The Sunnis, an Islamic sect that makes up about 35 percent of Iraqs 26 million people, are being confronted with a stark choice, either accept subordination to the less-educated Shiite majority or face the devastation of Sunni neighborhoods, the imprisonment of many Sunni males and the deaths of large numbers of the Sunni population.
In referring to this possibility, many in Washington object to the word genocide which is defined in international law as the destruction of in whole or in part, a national, ethnical, racial or religious group but already there are troubling signs that Iraqs incipient civil war could slide into something close to that.
Retaliating against Sunni bombings and other attacks on Shiite targets over the past two years, Iraqs Shiite-controlled security forces have begun rounding up, torturing and executing Sunni men.
Some Sunni males have been found dead in ditches and fields, with bullet holes in their temples, acid burns on their skin, and holes in their bodies apparently made by electric drills, Filkins wrote. Many have simply vanished. [NYT, Nov. 29, 2005]
In November, a secret bunker where Sunni captives were mistreated and apparently tortured was discovered in an Interior Ministry building in Baghdad. The Shiite-dominated government has denied responsibility for the abuses and the murders.
U.S. officials also acknowledge that hard-line Shiite militiamen, who have penetrated the governments security forces, are operating death squads to terrorize Sunnis.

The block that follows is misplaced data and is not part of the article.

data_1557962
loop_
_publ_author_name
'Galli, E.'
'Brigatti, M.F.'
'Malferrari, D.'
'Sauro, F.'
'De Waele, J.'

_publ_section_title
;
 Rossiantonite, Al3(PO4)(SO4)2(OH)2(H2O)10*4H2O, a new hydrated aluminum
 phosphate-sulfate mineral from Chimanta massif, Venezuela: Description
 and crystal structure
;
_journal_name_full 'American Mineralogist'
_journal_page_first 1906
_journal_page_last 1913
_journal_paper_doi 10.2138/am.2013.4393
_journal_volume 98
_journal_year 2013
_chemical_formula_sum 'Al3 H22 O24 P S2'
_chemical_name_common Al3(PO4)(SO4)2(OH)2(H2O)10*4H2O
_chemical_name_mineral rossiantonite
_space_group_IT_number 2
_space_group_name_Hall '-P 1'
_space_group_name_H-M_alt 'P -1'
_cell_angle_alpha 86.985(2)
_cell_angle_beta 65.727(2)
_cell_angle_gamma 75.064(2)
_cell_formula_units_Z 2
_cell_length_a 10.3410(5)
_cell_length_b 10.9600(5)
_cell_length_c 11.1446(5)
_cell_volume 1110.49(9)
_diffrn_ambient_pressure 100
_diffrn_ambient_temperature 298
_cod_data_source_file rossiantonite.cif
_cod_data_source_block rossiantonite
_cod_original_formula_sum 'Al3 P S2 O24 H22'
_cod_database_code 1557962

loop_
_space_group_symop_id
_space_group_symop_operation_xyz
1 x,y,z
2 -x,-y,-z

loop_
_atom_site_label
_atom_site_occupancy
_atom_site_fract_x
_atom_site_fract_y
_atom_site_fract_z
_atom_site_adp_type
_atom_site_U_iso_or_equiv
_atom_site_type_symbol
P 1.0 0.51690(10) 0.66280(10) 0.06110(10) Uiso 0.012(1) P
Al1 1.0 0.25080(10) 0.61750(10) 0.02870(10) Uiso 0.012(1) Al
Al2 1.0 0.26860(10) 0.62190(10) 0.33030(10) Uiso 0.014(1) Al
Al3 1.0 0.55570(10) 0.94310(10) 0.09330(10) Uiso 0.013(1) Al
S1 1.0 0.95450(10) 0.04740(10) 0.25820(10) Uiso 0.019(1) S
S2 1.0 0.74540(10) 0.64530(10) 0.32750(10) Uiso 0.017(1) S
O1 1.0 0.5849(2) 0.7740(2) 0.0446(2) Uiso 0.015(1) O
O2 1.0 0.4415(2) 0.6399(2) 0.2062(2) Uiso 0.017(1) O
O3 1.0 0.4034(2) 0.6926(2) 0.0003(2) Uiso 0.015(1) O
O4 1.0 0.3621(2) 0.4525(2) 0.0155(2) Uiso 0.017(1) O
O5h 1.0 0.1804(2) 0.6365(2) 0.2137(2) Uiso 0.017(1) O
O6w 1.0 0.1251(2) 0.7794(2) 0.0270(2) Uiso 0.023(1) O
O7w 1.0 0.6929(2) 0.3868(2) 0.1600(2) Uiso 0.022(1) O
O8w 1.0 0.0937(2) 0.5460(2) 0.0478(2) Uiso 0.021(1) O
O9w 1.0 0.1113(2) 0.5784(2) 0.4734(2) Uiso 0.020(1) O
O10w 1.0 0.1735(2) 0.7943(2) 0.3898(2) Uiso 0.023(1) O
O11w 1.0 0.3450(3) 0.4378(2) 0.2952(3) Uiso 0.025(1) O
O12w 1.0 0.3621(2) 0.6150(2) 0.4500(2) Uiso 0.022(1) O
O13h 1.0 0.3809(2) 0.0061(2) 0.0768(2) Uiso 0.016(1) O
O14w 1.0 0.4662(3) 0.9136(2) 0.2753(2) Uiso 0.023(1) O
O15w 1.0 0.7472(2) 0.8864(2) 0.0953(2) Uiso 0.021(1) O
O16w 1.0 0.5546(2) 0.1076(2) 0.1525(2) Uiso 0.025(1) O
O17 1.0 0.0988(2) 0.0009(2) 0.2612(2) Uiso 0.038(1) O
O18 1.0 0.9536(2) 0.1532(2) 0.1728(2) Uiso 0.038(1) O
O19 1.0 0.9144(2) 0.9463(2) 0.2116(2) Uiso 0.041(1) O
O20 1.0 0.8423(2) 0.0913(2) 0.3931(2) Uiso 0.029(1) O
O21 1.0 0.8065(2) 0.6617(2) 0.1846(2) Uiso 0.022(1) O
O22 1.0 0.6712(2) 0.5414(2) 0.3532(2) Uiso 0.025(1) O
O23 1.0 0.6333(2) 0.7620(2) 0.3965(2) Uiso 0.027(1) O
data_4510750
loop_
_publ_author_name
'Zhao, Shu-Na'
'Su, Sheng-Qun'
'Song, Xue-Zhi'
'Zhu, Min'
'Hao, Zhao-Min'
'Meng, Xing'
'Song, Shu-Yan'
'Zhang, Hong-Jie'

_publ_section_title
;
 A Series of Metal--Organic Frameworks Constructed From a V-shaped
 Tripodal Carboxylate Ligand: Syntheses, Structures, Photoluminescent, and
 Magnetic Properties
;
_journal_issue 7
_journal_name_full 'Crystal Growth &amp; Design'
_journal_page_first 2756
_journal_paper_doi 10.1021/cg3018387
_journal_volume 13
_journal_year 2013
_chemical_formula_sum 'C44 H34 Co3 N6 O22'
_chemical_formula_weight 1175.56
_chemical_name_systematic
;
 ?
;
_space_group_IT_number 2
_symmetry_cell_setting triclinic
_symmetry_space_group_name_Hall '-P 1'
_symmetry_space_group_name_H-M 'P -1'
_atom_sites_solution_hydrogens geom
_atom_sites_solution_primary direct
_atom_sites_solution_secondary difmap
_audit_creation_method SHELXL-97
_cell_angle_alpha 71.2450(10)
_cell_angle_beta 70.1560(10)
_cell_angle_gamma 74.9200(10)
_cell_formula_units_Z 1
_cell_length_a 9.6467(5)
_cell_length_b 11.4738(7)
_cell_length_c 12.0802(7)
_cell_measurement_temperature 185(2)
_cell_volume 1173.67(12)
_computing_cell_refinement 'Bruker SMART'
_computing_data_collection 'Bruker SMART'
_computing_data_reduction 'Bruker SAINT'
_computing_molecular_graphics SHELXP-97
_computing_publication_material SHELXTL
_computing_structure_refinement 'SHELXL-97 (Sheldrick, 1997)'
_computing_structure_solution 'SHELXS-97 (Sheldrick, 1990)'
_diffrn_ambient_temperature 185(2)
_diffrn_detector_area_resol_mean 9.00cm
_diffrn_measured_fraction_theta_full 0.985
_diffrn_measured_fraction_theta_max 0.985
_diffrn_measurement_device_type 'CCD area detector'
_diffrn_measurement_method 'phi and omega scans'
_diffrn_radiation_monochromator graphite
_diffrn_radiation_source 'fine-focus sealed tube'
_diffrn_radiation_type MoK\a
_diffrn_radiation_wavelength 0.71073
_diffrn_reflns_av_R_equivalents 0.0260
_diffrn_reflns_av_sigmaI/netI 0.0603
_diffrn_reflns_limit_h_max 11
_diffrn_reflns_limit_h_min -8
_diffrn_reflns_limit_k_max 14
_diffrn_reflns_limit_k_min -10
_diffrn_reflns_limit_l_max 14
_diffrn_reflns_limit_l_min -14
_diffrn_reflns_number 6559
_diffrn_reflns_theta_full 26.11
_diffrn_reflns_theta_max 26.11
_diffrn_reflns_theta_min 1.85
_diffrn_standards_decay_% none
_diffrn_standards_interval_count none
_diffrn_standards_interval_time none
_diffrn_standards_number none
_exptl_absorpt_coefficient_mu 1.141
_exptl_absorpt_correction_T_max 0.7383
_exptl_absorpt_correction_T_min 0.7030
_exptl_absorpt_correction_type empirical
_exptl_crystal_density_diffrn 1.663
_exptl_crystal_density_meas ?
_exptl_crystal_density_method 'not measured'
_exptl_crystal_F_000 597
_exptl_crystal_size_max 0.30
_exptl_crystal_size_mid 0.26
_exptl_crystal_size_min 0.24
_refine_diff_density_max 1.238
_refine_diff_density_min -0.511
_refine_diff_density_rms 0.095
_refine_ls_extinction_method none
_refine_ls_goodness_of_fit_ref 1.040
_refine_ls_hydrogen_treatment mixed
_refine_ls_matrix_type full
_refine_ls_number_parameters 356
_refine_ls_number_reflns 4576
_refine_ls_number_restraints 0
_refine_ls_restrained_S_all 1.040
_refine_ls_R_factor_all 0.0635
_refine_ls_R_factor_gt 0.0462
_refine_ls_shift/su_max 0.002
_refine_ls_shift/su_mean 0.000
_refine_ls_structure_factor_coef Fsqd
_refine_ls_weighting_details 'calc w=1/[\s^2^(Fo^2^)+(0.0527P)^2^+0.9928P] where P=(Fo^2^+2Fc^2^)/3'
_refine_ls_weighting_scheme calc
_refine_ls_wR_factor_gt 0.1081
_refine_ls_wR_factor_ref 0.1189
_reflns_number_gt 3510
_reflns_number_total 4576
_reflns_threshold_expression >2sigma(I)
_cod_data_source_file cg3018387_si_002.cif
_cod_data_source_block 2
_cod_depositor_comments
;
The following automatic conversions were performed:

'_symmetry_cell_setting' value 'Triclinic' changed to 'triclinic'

The killings and disappearances are reminiscent of the bloodshed in Central America in the 1980s when right-wing regimes in Guatemala and El Salvador unleashed security forces to round up, torture and kill suspected leftists.
That violence, however, was primarily defined by political ideology, rather than race, religion or ethnicity. An exception was the slaughtering of a Mayan Indian tribe in the Guatemalan highlands as part of a military scorched-earth campaign that later was investigated by a truth commission and denounced as genocide. [For details about Ronald Reagan's tolerance of these atrocities, see Robert Parrys Lost History.
In Iraq, the religious component of the nations incipient civil war is already apparent, although Bush often has presented the Iraqi conflict to the American people as a war largely between foreign Islamic terrorists and freedom-loving Iraqis.
Bush finally dropped that distorted analysis in his Nov. 30 speech about his plan for victory in Iraq. He divided the enemy in Iraq into three groups the Sunni rejectionists, who resent having lost their privileged status; the Sunni Saddamists, who retain loyalty to ousted dictator Saddam Hussein; and the foreign terrorists, who have entered Iraq to fight the American invaders and generally spread chaos.
Yet what is problematic about Bushs analysis in terms of the genocide issue is that he identifies the vast majority of the enemy as Sunnis. That means both Iraqs Shiite-dominated government and U.S. forces in Iraq are already targeting a religious minority for defeat, establishing one of the first conditions for the definition of genocide.
The next element in the equation will be how far the war against the Sunnis goes or put differently, how stubbornly the Sunnis resist.